Pan, the name of a Roman god and generic name of the chimpanzee, and loquens, “talking”, is my attempt to convey the notion that we are a talking ape.
Do not read this as a serious suggestion for a replacement to the name homo sapiens. The descriptor sapiens, “thinking/reasoning” has, in my view, serious issues, not least that it refers to a property that is notoriously ill-defined and hard to measure empirically; the degree to which it is indeed a defining characteristic of our species among extant primates is thus pretty much up to anyone’s guess, and highly dependent on the specific, often implicit, definition of the term, an issue that is not anywhere near as pressing with loquens. The descriptor is problematic in its own right, though, for postulating that ourcentral distinguishing property is our capacity for language, similarly implying a priority of cognitive traits over differences in ecology and social structure, the same idealistic conception that has lead us to adopt the name h. sapiens, and that has lead earlier generations to accept the Piltdown skull as valid since a large-brained but otherwise primitive species was exactly what they expected to find.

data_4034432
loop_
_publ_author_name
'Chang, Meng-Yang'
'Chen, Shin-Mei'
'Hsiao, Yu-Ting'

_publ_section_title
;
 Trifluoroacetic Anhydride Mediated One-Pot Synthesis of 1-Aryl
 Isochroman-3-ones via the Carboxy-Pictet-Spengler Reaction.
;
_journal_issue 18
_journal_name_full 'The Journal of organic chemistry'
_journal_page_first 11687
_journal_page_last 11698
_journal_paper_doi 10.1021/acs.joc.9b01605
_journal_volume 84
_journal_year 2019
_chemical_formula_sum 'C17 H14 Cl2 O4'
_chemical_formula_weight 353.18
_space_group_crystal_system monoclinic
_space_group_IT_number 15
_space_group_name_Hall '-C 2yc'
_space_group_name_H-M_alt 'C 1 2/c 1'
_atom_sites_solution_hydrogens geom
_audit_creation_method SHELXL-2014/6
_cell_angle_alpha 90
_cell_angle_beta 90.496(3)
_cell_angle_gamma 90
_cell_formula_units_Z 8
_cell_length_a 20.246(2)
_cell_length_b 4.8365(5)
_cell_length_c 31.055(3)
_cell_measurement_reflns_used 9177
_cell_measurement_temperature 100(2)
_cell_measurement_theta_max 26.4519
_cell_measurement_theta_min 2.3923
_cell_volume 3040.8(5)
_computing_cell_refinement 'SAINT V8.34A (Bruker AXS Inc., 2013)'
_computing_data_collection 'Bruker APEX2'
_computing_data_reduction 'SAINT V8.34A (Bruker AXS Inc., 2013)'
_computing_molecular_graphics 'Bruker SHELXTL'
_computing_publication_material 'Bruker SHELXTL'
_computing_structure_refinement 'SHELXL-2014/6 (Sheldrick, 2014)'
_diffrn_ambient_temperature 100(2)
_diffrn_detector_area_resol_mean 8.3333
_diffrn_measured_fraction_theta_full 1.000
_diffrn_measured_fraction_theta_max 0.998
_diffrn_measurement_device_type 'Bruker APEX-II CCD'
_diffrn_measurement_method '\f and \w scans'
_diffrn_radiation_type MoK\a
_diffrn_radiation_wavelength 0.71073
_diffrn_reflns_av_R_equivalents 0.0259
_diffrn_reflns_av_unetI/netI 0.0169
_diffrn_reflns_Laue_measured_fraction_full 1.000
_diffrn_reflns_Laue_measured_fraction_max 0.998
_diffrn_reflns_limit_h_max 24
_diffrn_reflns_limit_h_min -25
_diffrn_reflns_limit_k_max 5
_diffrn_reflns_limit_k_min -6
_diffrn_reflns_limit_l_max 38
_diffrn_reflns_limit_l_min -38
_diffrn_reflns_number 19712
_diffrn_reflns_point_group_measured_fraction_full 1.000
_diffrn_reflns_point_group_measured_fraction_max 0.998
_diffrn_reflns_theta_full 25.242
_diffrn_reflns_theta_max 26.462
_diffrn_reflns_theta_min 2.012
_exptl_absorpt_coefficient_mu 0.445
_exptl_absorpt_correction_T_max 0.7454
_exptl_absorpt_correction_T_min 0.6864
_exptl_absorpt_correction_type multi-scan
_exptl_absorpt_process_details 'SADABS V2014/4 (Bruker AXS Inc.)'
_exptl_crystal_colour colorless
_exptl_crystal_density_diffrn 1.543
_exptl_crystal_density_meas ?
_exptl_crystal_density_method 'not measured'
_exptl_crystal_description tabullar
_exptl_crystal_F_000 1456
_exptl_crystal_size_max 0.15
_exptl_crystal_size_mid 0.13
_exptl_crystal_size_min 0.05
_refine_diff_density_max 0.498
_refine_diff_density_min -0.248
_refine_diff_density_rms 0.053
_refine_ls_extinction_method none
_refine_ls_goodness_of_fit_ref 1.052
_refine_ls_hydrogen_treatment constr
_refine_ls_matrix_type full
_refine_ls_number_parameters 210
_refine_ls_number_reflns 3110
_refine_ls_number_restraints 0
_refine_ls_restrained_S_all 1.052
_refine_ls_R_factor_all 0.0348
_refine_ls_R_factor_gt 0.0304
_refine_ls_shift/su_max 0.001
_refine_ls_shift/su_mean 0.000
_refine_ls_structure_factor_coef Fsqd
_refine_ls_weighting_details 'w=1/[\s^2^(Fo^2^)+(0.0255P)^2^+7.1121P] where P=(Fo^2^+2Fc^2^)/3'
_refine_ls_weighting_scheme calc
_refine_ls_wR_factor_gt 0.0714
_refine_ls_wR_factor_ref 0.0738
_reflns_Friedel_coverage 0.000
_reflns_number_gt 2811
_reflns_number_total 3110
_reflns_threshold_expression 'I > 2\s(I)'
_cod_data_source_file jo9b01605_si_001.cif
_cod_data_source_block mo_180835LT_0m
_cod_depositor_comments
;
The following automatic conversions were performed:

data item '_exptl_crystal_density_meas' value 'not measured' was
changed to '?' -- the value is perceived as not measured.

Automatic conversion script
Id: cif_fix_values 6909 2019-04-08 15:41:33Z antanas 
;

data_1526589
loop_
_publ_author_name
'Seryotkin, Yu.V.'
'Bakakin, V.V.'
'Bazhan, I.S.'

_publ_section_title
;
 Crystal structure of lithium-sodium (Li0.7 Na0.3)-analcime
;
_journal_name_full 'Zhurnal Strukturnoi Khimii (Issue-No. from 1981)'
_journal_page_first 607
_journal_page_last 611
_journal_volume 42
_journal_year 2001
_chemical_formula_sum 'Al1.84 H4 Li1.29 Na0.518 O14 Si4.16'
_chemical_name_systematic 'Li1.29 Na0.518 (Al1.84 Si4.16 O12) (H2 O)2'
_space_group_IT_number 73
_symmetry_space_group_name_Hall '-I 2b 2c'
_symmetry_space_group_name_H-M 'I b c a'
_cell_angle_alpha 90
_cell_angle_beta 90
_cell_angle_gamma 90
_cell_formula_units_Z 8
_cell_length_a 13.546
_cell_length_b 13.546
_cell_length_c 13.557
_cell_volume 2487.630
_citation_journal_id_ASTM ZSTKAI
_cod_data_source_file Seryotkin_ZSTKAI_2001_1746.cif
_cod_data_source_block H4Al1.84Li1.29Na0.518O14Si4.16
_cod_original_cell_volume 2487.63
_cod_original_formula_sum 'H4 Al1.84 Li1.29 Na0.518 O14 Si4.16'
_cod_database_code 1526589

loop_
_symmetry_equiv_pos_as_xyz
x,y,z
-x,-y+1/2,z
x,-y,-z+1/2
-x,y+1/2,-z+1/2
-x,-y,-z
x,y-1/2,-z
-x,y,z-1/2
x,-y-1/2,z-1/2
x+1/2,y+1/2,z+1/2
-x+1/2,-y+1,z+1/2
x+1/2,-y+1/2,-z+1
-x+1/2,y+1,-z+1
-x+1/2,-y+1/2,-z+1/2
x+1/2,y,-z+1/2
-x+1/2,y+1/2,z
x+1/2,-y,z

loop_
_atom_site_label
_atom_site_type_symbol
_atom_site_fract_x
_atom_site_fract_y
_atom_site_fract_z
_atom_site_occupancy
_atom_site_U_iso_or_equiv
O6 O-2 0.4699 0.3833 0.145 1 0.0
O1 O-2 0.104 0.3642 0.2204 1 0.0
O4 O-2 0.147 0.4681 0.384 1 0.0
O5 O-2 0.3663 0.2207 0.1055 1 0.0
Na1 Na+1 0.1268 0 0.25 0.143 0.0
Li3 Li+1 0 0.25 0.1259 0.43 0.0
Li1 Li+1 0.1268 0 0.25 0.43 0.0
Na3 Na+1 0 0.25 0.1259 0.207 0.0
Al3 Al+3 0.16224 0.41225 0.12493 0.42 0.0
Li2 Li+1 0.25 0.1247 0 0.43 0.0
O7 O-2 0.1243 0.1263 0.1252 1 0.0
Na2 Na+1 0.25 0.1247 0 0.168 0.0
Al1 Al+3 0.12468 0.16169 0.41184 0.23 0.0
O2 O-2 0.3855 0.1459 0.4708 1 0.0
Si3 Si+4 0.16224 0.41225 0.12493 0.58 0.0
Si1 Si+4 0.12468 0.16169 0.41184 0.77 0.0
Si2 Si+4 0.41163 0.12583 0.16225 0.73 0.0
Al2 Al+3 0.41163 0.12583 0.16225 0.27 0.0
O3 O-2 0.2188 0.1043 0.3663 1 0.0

I’m only using this name because, coming from linguistics, this is broadly what I want to write about in this blog. As I hope to explain in more detail in a future post: If I were to propose a name change in serious, I’d go for homo (or: pan) faber, the “producer” or “creator”.
The author is a resident of Vienna, a linguist (mostly: syntactician) by primary training, and increasingly a cognitive scientist / biologist by current interests.
All content of mine is licensed under a Creative Commons Attribution-ShareAlike 3.0 Unported License.
The cover image, representing a speaking trumpet, i.e. a primitive megaphone – a tool for speaking – is the work of Joe Mabel, via Wikimedia Commons, licensed under a Creative Commons Attribution-ShareAlike 3.0 Unported License.